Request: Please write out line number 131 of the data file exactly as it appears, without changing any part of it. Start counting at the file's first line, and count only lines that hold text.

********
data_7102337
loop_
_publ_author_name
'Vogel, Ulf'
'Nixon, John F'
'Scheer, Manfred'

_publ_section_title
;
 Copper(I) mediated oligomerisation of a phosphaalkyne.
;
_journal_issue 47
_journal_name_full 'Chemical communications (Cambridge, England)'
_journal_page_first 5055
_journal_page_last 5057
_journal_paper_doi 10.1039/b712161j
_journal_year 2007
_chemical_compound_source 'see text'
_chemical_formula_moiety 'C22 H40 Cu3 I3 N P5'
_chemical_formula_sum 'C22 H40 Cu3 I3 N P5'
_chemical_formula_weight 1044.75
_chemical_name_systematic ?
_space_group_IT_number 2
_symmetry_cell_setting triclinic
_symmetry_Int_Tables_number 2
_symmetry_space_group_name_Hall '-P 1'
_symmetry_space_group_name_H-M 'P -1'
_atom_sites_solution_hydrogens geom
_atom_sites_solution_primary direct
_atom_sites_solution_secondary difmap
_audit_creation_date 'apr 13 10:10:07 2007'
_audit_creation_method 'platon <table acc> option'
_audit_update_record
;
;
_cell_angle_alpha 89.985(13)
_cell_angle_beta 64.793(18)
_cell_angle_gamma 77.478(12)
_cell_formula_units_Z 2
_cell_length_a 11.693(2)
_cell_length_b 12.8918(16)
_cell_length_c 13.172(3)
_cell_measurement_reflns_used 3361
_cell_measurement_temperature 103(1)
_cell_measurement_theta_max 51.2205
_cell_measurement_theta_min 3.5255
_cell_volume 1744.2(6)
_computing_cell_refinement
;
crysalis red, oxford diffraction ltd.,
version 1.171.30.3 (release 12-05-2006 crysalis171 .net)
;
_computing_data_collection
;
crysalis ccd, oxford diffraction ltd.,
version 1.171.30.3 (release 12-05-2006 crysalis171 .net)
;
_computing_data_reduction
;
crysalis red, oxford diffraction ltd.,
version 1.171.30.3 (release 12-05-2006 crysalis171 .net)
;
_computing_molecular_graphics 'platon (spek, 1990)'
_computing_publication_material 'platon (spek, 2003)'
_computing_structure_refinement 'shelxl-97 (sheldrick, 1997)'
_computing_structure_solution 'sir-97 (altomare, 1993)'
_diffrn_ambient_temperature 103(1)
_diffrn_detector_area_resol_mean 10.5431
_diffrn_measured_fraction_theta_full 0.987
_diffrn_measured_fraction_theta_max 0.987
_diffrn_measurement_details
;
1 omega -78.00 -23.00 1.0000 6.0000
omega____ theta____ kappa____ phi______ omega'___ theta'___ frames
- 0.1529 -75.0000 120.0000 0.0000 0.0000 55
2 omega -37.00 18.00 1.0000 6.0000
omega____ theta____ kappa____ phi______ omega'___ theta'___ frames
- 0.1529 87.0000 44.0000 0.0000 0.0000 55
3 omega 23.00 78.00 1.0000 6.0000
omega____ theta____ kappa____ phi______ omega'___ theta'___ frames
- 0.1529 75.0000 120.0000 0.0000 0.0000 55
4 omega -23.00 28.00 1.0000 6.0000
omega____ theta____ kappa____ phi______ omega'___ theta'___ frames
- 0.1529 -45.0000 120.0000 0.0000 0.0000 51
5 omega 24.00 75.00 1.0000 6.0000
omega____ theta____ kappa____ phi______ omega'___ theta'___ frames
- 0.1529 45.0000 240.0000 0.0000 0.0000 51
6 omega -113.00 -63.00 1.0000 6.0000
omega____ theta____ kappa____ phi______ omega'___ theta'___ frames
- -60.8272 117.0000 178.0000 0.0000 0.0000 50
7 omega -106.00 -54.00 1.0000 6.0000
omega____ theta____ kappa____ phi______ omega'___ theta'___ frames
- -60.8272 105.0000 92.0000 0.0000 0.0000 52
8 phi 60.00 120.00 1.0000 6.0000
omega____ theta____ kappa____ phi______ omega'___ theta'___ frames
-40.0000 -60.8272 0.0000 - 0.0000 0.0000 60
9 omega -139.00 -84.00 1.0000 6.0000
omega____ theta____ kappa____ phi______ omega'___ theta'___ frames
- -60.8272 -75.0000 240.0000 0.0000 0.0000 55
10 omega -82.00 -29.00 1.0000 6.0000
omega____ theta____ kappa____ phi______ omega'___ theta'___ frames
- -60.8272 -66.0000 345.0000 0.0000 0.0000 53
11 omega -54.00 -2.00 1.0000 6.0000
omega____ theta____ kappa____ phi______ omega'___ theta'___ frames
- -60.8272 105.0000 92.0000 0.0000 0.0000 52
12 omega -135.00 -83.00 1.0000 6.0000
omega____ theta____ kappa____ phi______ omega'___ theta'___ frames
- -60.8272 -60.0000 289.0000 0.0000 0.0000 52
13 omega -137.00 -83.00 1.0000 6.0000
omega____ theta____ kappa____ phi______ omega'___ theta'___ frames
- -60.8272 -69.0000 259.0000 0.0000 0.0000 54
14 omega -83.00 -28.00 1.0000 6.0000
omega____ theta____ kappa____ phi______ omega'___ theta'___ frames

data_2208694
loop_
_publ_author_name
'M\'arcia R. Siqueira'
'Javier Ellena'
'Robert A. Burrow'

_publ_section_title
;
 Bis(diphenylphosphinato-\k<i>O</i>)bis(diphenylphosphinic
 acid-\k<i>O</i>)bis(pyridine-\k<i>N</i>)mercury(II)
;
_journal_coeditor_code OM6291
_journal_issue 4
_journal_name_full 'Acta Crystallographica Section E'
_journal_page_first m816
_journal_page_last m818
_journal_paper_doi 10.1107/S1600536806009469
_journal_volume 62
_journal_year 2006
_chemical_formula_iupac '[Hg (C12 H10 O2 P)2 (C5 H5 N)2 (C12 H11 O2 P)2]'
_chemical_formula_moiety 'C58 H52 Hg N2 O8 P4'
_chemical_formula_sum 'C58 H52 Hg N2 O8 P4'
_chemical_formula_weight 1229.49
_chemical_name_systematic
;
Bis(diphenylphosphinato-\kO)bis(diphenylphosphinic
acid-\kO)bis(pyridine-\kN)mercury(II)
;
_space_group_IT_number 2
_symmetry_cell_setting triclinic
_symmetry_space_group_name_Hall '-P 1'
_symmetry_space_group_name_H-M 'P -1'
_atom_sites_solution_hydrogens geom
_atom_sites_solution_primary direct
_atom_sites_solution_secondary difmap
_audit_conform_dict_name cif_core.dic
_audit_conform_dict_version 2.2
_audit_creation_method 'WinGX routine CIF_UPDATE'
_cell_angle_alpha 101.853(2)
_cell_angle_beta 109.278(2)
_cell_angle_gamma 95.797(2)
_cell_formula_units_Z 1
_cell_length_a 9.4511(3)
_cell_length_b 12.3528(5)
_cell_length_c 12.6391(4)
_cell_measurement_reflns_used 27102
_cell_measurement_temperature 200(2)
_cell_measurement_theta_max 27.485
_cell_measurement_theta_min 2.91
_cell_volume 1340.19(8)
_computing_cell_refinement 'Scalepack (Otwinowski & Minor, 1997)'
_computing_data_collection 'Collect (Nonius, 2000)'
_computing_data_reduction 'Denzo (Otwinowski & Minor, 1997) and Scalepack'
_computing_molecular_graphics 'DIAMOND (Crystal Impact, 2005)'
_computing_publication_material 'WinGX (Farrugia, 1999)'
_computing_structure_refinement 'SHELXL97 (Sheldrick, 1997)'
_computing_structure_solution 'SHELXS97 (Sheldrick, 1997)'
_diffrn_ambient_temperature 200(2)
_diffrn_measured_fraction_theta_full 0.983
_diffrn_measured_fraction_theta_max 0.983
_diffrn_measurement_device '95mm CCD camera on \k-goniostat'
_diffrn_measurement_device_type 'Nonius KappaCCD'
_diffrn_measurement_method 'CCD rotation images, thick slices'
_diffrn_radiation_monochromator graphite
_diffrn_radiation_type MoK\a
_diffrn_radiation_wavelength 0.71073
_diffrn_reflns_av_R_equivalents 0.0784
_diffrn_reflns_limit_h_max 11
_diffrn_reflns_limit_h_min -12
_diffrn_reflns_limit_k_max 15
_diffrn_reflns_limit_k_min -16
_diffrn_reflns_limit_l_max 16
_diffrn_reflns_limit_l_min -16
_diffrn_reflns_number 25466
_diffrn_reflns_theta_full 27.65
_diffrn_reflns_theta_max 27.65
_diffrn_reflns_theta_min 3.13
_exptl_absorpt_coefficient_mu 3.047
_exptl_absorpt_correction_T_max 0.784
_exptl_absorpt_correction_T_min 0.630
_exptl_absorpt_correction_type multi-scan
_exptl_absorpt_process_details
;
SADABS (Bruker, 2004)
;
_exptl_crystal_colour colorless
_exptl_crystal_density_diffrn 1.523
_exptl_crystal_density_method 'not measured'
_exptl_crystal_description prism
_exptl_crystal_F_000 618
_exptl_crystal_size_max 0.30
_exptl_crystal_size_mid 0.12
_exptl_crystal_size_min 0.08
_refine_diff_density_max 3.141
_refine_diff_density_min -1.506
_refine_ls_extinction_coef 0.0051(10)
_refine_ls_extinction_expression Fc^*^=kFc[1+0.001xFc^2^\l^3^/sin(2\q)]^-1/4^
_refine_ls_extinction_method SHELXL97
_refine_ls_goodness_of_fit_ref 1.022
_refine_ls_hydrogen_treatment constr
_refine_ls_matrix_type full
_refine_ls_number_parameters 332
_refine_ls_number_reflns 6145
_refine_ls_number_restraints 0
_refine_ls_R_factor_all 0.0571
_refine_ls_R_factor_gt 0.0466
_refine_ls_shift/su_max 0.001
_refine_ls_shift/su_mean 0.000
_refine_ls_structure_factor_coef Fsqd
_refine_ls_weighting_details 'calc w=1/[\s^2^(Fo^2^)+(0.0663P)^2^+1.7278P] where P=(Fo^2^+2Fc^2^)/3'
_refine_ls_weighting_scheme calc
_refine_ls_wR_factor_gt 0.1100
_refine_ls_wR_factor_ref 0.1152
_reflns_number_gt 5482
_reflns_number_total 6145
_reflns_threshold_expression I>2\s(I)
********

_journal_year 2006